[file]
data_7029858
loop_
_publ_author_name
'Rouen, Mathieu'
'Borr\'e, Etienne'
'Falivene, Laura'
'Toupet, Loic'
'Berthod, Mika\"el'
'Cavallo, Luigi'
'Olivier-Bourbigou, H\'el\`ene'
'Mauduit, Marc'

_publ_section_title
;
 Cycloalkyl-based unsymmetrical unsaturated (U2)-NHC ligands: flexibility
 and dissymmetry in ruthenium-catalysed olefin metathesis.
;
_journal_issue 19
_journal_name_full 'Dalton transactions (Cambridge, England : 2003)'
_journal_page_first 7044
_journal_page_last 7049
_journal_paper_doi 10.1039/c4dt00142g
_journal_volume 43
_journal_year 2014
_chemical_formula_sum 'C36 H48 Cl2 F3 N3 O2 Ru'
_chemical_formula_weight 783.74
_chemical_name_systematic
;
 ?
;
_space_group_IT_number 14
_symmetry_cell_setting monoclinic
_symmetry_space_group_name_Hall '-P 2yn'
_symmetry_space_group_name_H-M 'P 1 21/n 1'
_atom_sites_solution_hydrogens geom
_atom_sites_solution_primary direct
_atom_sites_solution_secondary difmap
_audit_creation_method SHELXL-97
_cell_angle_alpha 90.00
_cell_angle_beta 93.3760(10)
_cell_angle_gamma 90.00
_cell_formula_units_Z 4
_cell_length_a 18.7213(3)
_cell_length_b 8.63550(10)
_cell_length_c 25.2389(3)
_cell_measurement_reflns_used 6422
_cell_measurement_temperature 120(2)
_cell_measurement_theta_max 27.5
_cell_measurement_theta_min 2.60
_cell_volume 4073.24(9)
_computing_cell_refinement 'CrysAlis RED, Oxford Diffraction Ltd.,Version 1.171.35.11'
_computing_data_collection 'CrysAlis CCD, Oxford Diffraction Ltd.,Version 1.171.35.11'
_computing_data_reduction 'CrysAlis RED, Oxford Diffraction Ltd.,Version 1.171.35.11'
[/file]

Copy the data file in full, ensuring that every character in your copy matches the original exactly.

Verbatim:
data_7029858
loop_
_publ_author_name
'Rouen, Mathieu'
'Borr\'e, Etienne'
'Falivene, Laura'
'Toupet, Loic'
'Berthod, Mika\"el'
'Cavallo, Luigi'
'Olivier-Bourbigou, H\'el\`ene'
'Mauduit, Marc'

_publ_section_title
;
 Cycloalkyl-based unsymmetrical unsaturated (U2)-NHC ligands: flexibility
 and dissymmetry in ruthenium-catalysed olefin metathesis.
;
_journal_issue 19
_journal_name_full 'Dalton transactions (Cambridge, England : 2003)'
_journal_page_first 7044
_journal_page_last 7049
_journal_paper_doi 10.1039/c4dt00142g
_journal_volume 43
_journal_year 2014
_chemical_formula_sum 'C36 H48 Cl2 F3 N3 O2 Ru'
_chemical_formula_weight 783.74
_chemical_name_systematic
;
 ?
;
_space_group_IT_number 14
_symmetry_cell_setting monoclinic
_symmetry_space_group_name_Hall '-P 2yn'
_symmetry_space_group_name_H-M 'P 1 21/n 1'
_atom_sites_solution_hydrogens geom
_atom_sites_solution_primary direct
_atom_sites_solution_secondary difmap
_audit_creation_method SHELXL-97
_cell_angle_alpha 90.00
_cell_angle_beta 93.3760(10)
_cell_angle_gamma 90.00
_cell_formula_units_Z 4
_cell_length_a 18.7213(3)
_cell_length_b 8.63550(10)
_cell_length_c 25.2389(3)
_cell_measurement_reflns_used 6422
_cell_measurement_temperature 120(2)
_cell_measurement_theta_max 27.5
_cell_measurement_theta_min 2.60
_cell_volume 4073.24(9)
_computing_cell_refinement 'CrysAlis RED, Oxford Diffraction Ltd.,Version 1.171.35.11'
_computing_data_collection 'CrysAlis CCD, Oxford Diffraction Ltd.,Version 1.171.35.11'
_computing_data_reduction 'CrysAlis RED, Oxford Diffraction Ltd.,Version 1.171.35.11'